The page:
Risk factors for occurrence

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Individual risk factors

Although results of epidemiological studies are not necessarily consistent, factors that have been reported to be associated with low back pain are age, physical fitness, and strength of back and abdominal muscles. There seems to be no association between low back pain and other individual factors such as gender, length, weight, Body Mass Index, flexibility/mobility and structural deformities of the spine.

Recent systematic reviews found that smoking and body weight should be considered weak risk indicators and not causes of low back pain [13, 14], and

Table 7.1 Risk factors for occurrence and chronicity

Occurrence

Chronicity

Individual factors

Psychosocial factors

Occupational factors

Physical fitness

Strength of back and abdominal muscles

Smoking

Stress

Anxiety

Mood/emotions Cognitive functioning Pain behavior

Manual material handling Bending and twisting Whole-body vibration Job dissatisfaction Monotonous tasks Work relations/social support Control

Obesity

Low educational level

High levels of pain and disability

Distress

Depressive mood Somatization

Job dissatisfaction

Unavailability of light duties on return to work Job requirement of lifting for % of the day that alcohol consumption [68], standing or walking, sitting, sports, and total leisure-time physical activity [15] do not seem to be associated with low back pain.

Psychosocial risk factors

Psychosocial factors that traditionally have been reported to be associated with low back pain are anxiety, depression, emotional instability, and alcohol or drug abuse [16]. A recent systematic review of observational studies of psychosocial factors for the occurrence of back pain found insufficient evidence for an effect of psychosocial factors in private life, such as family support, presence of a close friend or neighbor, social contact, social participation, instrumental support and emotional support [17].

A prospective cohort study provided evidence that psychologic distress at 23 years of age more than doubled the risk of low back pain onset 10 years later, while other factors (e.g. social class, childhood emotional status, Body Mass Index, job satisfaction) did not increase the risk [18]. Another systematic review found a clear link between psychologic variables and low back pain [19]. Psychologic variables that are associated with low back pain are stress, distress or anxiety as well as mood and emotions, cognitive functioning, and pain behavior.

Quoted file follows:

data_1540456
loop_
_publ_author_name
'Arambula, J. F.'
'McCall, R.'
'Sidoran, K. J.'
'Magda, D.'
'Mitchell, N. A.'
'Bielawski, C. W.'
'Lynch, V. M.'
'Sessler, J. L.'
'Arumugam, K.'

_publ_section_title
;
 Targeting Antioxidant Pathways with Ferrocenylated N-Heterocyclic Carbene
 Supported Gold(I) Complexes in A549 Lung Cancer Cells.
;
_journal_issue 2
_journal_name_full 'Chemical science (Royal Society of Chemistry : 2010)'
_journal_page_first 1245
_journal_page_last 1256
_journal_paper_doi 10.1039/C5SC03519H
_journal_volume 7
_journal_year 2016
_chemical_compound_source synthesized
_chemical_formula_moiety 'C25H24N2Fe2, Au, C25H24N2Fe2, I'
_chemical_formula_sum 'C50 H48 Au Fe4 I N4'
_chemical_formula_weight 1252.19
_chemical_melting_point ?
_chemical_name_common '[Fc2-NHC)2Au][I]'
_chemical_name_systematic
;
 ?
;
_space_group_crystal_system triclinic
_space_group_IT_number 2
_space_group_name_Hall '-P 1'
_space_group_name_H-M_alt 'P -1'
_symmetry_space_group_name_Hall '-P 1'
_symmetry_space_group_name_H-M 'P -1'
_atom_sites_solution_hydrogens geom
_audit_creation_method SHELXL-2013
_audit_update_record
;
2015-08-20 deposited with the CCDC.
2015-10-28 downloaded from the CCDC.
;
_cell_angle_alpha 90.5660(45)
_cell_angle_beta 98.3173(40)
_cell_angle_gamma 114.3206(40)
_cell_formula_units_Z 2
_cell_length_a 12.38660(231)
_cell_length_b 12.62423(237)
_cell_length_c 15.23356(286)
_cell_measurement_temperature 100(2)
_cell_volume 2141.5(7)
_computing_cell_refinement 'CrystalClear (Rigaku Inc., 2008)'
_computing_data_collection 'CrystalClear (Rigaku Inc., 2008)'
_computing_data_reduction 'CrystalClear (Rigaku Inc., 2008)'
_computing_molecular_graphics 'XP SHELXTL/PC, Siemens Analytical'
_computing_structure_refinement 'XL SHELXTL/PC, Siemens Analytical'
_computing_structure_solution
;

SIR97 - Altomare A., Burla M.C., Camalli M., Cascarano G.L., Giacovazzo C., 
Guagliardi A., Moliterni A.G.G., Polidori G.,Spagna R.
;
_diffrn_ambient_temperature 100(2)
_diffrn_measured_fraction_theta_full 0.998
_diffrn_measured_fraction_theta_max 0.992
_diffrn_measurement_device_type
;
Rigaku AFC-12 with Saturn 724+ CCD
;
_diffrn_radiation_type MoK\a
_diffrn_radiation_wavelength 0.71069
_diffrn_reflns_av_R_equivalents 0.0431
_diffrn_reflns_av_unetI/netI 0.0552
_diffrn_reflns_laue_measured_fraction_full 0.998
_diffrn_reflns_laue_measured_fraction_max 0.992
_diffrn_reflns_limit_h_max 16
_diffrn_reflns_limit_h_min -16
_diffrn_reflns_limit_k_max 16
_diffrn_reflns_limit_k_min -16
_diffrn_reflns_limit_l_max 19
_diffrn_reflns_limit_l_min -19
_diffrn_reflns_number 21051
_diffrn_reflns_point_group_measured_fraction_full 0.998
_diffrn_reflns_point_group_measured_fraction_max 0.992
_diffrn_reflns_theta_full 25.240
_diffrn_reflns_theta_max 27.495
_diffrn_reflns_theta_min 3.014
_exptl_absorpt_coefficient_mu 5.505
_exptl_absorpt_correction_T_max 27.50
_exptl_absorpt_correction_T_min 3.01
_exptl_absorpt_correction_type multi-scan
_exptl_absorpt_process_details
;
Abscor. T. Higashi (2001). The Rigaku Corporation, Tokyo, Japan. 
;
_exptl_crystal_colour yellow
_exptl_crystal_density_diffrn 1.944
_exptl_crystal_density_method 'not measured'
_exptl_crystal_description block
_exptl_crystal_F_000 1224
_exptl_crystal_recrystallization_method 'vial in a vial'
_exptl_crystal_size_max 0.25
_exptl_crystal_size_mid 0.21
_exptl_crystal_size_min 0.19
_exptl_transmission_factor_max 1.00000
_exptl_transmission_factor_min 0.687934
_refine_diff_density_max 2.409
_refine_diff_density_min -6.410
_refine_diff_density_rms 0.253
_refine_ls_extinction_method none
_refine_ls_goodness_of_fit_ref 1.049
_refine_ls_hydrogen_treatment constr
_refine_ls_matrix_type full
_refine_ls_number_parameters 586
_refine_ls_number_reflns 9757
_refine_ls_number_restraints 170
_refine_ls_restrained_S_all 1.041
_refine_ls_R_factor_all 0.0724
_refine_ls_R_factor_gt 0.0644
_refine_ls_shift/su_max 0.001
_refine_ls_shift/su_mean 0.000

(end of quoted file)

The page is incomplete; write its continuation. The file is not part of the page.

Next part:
Occupational risk factors

Occupational factors such as physically heavy work, lifting, bending, twisting, pulling and pushing (or the combination of these last three with lifting), and vibrations have often been associated with low back pain [20].

A systematic review of aspects of physical load found strong evidence that manual materials handling, bending and twisting, and whole-body vibration are risk factors for back pain [17]. Two systematic reviews of psychologic workplace variables in back pain found strong evidence that job dissatisfaction, monotonous tasks, work relations, social support in the workplace, demands, stress, and perceived ability to work were associated with the occurrence of low back pain [17, 21]. Moderate evidence was found for work pace, control, emotional effort at work, and the belief that work is dangerous, and insufficient evidence was found for a high work pace, high qualitative demands [21], low job content and low job control [17].

Studies on the association between occupational risk factors and low back pain are hampered by the difficulties of measuring exposure to specific factors. Exposure to specific risk factors may vary among employees with the same job, but also the task they perform may vary. Also, the "healthy worker effect" may considerably affect results of epidemiologic studies in occupational settings. That is, healthy workers may stay on the same job or perform the same task for years, while workers with low back pain may have moved to another job or function or their tasks may have been adjusted.

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